Q: Can you give us an example of his leadership?

MN: Yeah, just the way he is in practice. You know, you have vocal guys and you have guys that are more introverted. He's a vocal guy. He's going to let guys know when the team needs to be picked up a little bit. He's going to let himself know when he's got to get going. He'll come up and talk to us as coaches. It just naturally happens, it's not hard.

Q: Is Trey Flowers a guy that you have to be aware of?

MN: Yeah, he is. He's a good player and we've seen him now, or at least I have, going up against him a couple years and I like the way he plays and we have a lot of respect for his game.

Q: Maybe he doesn't get as much national attention but what sort of nuances do you notice in his game?

MN: Well, I do agree with you on that. He's not the quote-unquote big name guy, but he's the big name guy amongst the coaching world. We know who he is and what he can do and we respect him and know he's a hell of a player. As you would anybody, you always want to know where they're at and how they do things and that happens in film study. He can hold the point, he's strong, he's quick, he's fast, he plays in front of the quarterback. We know that he's a good football player.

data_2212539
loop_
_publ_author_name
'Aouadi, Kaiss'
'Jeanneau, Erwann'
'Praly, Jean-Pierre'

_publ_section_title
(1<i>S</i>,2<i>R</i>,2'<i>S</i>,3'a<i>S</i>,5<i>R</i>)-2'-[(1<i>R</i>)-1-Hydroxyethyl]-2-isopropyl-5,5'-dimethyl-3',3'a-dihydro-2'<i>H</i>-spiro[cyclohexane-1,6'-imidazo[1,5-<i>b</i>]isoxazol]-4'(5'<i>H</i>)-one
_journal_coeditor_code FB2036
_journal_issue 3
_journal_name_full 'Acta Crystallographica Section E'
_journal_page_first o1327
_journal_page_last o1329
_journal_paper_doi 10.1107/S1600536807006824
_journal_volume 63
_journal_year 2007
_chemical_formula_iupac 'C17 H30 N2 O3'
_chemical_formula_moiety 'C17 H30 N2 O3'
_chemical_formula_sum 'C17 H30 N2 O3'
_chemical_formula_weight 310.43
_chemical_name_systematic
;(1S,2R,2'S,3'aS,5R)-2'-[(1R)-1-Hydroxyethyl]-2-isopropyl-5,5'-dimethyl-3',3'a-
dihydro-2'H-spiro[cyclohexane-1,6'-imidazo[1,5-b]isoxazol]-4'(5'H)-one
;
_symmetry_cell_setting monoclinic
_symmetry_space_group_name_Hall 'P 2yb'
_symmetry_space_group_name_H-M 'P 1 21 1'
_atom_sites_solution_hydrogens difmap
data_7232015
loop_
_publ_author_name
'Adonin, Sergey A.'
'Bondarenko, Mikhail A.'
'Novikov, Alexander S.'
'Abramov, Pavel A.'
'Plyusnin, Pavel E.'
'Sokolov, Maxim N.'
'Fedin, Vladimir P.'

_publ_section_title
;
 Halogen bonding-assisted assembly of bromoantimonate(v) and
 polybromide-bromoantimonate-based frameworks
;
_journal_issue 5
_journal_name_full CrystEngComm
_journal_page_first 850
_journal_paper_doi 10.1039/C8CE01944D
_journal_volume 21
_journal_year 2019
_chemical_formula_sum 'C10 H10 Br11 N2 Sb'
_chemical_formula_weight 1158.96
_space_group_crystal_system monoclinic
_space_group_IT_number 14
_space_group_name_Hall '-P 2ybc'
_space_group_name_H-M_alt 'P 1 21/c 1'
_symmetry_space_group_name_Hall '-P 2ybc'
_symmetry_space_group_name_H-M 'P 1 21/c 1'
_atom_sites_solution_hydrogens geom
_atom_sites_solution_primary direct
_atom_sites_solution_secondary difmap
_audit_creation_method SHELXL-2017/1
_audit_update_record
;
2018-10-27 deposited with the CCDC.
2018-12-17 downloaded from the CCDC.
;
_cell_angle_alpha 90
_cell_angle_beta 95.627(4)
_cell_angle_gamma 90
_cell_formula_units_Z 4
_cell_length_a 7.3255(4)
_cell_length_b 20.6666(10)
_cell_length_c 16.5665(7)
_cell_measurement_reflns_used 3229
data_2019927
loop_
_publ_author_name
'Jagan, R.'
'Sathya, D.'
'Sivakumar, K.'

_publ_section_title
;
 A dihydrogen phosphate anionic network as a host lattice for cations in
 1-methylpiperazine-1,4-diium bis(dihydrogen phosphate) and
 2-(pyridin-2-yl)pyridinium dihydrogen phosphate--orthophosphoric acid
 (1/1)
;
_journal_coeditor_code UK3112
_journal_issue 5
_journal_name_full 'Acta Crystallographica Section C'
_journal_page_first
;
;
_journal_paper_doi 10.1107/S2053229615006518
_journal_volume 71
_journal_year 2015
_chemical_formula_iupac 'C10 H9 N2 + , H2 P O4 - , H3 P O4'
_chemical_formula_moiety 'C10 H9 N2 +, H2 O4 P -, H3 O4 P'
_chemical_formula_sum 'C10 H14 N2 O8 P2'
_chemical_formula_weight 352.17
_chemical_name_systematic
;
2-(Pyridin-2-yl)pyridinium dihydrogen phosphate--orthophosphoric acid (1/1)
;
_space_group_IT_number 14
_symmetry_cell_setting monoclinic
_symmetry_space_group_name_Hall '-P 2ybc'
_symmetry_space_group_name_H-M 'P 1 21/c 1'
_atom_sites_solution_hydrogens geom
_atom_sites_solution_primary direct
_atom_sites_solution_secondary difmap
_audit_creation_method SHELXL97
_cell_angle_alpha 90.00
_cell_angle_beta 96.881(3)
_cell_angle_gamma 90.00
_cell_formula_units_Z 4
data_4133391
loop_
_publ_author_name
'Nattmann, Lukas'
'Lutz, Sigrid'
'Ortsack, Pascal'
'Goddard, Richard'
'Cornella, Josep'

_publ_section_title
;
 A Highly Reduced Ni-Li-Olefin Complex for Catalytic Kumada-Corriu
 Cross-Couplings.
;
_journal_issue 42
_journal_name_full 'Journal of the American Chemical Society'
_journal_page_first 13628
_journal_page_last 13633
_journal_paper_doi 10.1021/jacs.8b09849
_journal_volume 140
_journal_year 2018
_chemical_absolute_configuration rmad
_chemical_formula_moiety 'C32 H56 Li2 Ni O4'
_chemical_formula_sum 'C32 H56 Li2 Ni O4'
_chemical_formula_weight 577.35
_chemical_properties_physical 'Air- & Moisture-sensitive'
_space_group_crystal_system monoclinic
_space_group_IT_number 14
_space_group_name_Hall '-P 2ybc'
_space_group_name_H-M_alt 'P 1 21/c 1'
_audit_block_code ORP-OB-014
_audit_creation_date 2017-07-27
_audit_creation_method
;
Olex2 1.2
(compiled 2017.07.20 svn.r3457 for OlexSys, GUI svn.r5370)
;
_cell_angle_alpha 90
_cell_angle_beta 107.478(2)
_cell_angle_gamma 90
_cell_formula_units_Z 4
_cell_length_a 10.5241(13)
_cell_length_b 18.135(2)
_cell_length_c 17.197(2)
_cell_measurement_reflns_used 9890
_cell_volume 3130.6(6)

Q: What's your overall takeaway from watching the Patriots defense?

MN: It's what I've seen before. They're a good defense that's opportunistic. They make plays when they need to. I think that it's a great scheme that they have defensively and then they've got great players too. So when you match a scheme up that works well with experienced players that know how to play together, you win a lot of football games and that's what they've done. You appreciate it as a coach in general and then you've got to go out and make sure you try to play your game offensively but know that they're a good defense.